Nuclear energy is a complex and controversial technology that offers both benefits and risks. While it provides a source of clean, reliable energy, it also poses significant environmental and security challenges. As we continue to explore new ways to meet our energy needs, it’s important to consider the costs and benefits of different energy sources, including nuclear power.
Is nuclear energy safe?
While nuclear power plants are designed with multiple safety features to prevent accidents, the risk of a nuclear accident remains. The consequences of a nuclear accident can be catastrophic, both in terms of human health and the environment.
What happens to nuclear waste?
Nuclear waste remains radioactive for thousands of years and must be carefully stored and monitored to prevent contamination of the environment and exposure to humans. There are currently no permanent solutions for nuclear waste disposal.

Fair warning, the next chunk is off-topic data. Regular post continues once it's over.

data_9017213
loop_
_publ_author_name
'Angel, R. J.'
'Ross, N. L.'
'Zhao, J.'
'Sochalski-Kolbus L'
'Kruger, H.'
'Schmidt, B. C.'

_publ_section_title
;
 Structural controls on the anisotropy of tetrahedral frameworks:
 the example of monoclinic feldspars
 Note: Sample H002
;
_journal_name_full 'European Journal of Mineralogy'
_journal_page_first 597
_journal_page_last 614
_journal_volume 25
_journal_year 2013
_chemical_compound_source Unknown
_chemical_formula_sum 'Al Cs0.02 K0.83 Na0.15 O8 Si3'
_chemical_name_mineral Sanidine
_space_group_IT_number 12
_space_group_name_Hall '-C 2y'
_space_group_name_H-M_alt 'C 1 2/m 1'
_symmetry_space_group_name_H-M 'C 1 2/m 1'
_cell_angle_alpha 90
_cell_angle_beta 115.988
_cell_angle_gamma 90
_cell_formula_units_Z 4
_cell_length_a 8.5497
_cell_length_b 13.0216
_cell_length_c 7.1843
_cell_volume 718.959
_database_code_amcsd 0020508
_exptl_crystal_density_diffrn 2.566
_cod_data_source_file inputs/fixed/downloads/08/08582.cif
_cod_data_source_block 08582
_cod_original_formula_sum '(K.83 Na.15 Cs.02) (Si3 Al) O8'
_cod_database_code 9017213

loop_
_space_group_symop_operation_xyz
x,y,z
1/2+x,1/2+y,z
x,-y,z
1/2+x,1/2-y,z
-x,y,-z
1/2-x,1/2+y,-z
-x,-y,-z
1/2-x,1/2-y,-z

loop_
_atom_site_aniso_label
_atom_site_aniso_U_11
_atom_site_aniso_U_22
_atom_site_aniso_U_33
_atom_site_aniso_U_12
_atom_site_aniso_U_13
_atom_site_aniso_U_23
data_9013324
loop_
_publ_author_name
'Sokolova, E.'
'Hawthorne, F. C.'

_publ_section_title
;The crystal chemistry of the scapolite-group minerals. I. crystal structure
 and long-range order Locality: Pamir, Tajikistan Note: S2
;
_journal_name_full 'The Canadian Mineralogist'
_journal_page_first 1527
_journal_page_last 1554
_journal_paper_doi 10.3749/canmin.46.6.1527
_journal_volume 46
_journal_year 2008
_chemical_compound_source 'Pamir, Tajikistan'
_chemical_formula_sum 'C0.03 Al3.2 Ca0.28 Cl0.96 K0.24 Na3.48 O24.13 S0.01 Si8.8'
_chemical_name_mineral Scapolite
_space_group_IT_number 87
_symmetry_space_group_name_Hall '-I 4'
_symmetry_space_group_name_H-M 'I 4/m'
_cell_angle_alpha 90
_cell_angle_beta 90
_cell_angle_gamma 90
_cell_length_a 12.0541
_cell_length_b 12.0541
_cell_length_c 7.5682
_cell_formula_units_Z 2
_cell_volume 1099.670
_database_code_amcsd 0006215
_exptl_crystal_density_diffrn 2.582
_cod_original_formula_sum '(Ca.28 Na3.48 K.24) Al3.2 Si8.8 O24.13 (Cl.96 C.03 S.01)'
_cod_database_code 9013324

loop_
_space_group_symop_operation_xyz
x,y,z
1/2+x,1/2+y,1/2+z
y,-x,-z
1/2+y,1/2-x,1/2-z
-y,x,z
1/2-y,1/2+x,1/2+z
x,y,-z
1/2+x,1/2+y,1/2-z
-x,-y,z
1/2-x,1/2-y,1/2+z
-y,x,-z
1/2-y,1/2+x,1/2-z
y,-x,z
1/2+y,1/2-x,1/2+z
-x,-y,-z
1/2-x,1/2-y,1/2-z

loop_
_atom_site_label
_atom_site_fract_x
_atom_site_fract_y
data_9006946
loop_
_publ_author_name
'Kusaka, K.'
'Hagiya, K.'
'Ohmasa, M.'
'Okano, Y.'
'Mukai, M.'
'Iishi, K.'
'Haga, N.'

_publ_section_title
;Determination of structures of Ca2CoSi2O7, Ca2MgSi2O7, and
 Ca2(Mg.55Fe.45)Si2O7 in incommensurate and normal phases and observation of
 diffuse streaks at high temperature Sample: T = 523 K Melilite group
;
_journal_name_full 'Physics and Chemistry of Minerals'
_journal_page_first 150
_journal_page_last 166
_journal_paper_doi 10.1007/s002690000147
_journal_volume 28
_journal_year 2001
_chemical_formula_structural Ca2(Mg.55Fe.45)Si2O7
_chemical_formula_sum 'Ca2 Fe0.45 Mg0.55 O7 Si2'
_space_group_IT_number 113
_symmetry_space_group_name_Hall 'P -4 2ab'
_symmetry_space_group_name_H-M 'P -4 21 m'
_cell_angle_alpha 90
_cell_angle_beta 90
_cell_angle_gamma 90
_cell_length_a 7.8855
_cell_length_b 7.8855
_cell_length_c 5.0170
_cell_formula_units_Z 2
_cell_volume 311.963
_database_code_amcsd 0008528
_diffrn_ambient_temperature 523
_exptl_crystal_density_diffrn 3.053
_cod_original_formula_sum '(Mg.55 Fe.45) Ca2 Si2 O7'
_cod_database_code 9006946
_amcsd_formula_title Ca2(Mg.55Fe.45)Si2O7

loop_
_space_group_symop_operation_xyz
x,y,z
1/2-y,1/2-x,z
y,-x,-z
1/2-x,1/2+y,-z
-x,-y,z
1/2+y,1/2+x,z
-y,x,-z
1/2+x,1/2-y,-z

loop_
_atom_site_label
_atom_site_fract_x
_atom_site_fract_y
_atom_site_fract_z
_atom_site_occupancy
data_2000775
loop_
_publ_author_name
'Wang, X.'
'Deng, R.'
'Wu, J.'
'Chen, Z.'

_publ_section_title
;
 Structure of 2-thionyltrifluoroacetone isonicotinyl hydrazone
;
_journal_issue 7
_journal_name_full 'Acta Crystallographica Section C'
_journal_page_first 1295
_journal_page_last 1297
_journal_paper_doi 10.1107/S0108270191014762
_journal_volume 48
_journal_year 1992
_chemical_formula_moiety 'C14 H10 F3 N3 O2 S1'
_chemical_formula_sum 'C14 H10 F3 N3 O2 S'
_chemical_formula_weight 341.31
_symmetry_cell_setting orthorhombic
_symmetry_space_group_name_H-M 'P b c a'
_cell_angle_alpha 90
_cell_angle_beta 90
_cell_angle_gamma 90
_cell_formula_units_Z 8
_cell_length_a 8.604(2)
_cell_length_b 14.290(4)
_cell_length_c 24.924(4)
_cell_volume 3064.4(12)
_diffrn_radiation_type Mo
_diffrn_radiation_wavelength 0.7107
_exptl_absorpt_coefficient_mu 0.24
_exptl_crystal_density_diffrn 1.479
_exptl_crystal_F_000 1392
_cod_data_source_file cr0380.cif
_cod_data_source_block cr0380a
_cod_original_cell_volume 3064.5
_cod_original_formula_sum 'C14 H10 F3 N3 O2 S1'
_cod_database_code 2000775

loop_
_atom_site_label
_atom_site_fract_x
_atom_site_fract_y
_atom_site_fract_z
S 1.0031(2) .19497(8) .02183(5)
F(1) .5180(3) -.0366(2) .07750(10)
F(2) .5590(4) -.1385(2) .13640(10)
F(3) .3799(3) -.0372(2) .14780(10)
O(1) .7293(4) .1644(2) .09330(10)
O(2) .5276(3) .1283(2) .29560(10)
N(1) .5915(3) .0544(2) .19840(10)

Can nuclear energy replace fossil fuels?
Nuclear energy is a cleaner source of energy than fossil fuels and can produce large amounts of energy from a small amount of fuel. However, it also poses significant environmental and security challenges, and its high cost and complexity make it unlikely to replace fossil fuels entirely.
What advancements are being made in nuclear technology?
Advancements in technology, such as the development of smaller, safer reactors and the use of renewable energy sources to power nuclear reactions, offer the potential for a more sustainable and secure nuclear future.
What are the national security implications of nuclear energy?
The proliferation of nuclear technology raises concerns about its potential use for military purposes. Nuclear power plants and research facilities can provide the raw materials and expertise necessary to develop nuclear weapons, and the possibility of nuclear terrorism remains a significant threat.